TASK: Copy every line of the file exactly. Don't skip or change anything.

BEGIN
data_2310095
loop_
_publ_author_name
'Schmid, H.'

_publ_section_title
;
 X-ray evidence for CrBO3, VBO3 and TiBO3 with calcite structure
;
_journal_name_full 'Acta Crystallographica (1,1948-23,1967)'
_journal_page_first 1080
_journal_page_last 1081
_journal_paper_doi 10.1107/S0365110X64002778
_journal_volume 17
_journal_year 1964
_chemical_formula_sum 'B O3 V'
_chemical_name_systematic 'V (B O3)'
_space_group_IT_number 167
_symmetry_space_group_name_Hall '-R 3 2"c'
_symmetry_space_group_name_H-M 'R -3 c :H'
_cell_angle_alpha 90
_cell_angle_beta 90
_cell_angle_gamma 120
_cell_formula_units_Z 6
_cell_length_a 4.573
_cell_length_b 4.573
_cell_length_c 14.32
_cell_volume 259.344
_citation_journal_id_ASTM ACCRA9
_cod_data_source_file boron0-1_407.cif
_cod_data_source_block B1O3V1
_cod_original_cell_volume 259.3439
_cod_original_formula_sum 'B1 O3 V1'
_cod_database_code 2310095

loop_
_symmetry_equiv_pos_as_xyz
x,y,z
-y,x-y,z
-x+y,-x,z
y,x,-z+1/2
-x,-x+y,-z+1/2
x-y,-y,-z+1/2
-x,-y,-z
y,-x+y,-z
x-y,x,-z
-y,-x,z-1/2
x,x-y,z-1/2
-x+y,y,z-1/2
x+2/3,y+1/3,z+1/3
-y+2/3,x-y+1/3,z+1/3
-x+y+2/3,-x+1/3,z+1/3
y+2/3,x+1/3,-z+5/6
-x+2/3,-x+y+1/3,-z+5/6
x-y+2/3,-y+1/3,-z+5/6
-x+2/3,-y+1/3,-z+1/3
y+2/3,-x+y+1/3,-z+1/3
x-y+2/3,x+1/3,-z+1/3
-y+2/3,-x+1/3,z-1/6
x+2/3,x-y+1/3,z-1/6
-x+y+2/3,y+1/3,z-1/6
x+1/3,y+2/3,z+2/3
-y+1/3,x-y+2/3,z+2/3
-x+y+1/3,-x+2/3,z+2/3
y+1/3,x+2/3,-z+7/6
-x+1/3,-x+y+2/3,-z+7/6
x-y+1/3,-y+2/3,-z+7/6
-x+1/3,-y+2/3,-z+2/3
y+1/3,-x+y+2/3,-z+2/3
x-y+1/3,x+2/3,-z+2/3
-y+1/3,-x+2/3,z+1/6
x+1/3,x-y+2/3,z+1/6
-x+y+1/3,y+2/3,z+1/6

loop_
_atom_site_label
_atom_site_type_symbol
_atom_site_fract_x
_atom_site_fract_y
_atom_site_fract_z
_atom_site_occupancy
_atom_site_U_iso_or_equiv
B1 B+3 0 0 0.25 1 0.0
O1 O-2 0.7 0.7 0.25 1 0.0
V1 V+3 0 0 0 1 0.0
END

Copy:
data_2310095
loop_
_publ_author_name
'Schmid, H.'

_publ_section_title
;
 X-ray evidence for CrBO3, VBO3 and TiBO3 with calcite structure
;
_journal_name_full 'Acta Crystallographica (1,1948-23,1967)'
_journal_page_first 1080
_journal_page_last 1081
_journal_paper_doi 10.1107/S0365110X64002778
_journal_volume 17
_journal_year 1964
_chemical_formula_sum 'B O3 V'
_chemical_name_systematic 'V (B O3)'
_space_group_IT_number 167
_symmetry_space_group_name_Hall '-R 3 2"c'
_symmetry_space_group_name_H-M 'R -3 c :H'
_cell_angle_alpha 90
_cell_angle_beta 90
_cell_angle_gamma 120
_cell_formula_units_Z 6
_cell_length_a 4.573
_cell_length_b 4.573
_cell_length_c 14.32
_cell_volume 259.344
_citation_journal_id_ASTM ACCRA9
_cod_data_source_file boron0-1_407.cif
_cod_data_source_block B1O3V1
_cod_original_cell_volume 259.3439
_cod_original_formula_sum 'B1 O3 V1'
_cod_database_code 2310095

loop_
_symmetry_equiv_pos_as_xyz
x,y,z
-y,x-y,z
-x+y,-x,z
y,x,-z+1/2
-x,-x+y,-z+1/2
x-y,-y,-z+1/2
-x,-y,-z
y,-x+y,-z
x-y,x,-z
-y,-x,z-1/2
x,x-y,z-1/2
-x+y,y,z-1/2
x+2/3,y+1/3,z+1/3
-y+2/3,x-y+1/3,z+1/3
-x+y+2/3,-x+1/3,z+1/3
y+2/3,x+1/3,-z+5/6
-x+2/3,-x+y+1/3,-z+5/6
x-y+2/3,-y+1/3,-z+5/6
-x+2/3,-y+1/3,-z+1/3
y+2/3,-x+y+1/3,-z+1/3
x-y+2/3,x+1/3,-z+1/3
-y+2/3,-x+1/3,z-1/6
x+2/3,x-y+1/3,z-1/6
-x+y+2/3,y+1/3,z-1/6
x+1/3,y+2/3,z+2/3
-y+1/3,x-y+2/3,z+2/3
-x+y+1/3,-x+2/3,z+2/3
y+1/3,x+2/3,-z+7/6
-x+1/3,-x+y+2/3,-z+7/6
x-y+1/3,-y+2/3,-z+7/6
-x+1/3,-y+2/3,-z+2/3
y+1/3,-x+y+2/3,-z+2/3
x-y+1/3,x+2/3,-z+2/3
-y+1/3,-x+2/3,z+1/6
x+1/3,x-y+2/3,z+1/6
-x+y+1/3,y+2/3,z+1/6

loop_
_atom_site_label
_atom_site_type_symbol
_atom_site_fract_x
_atom_site_fract_y
_atom_site_fract_z
_atom_site_occupancy
_atom_site_U_iso_or_equiv
B1 B+3 0 0 0.25 1 0.0
O1 O-2 0.7 0.7 0.25 1 0.0
V1 V+3 0 0 0 1 0.0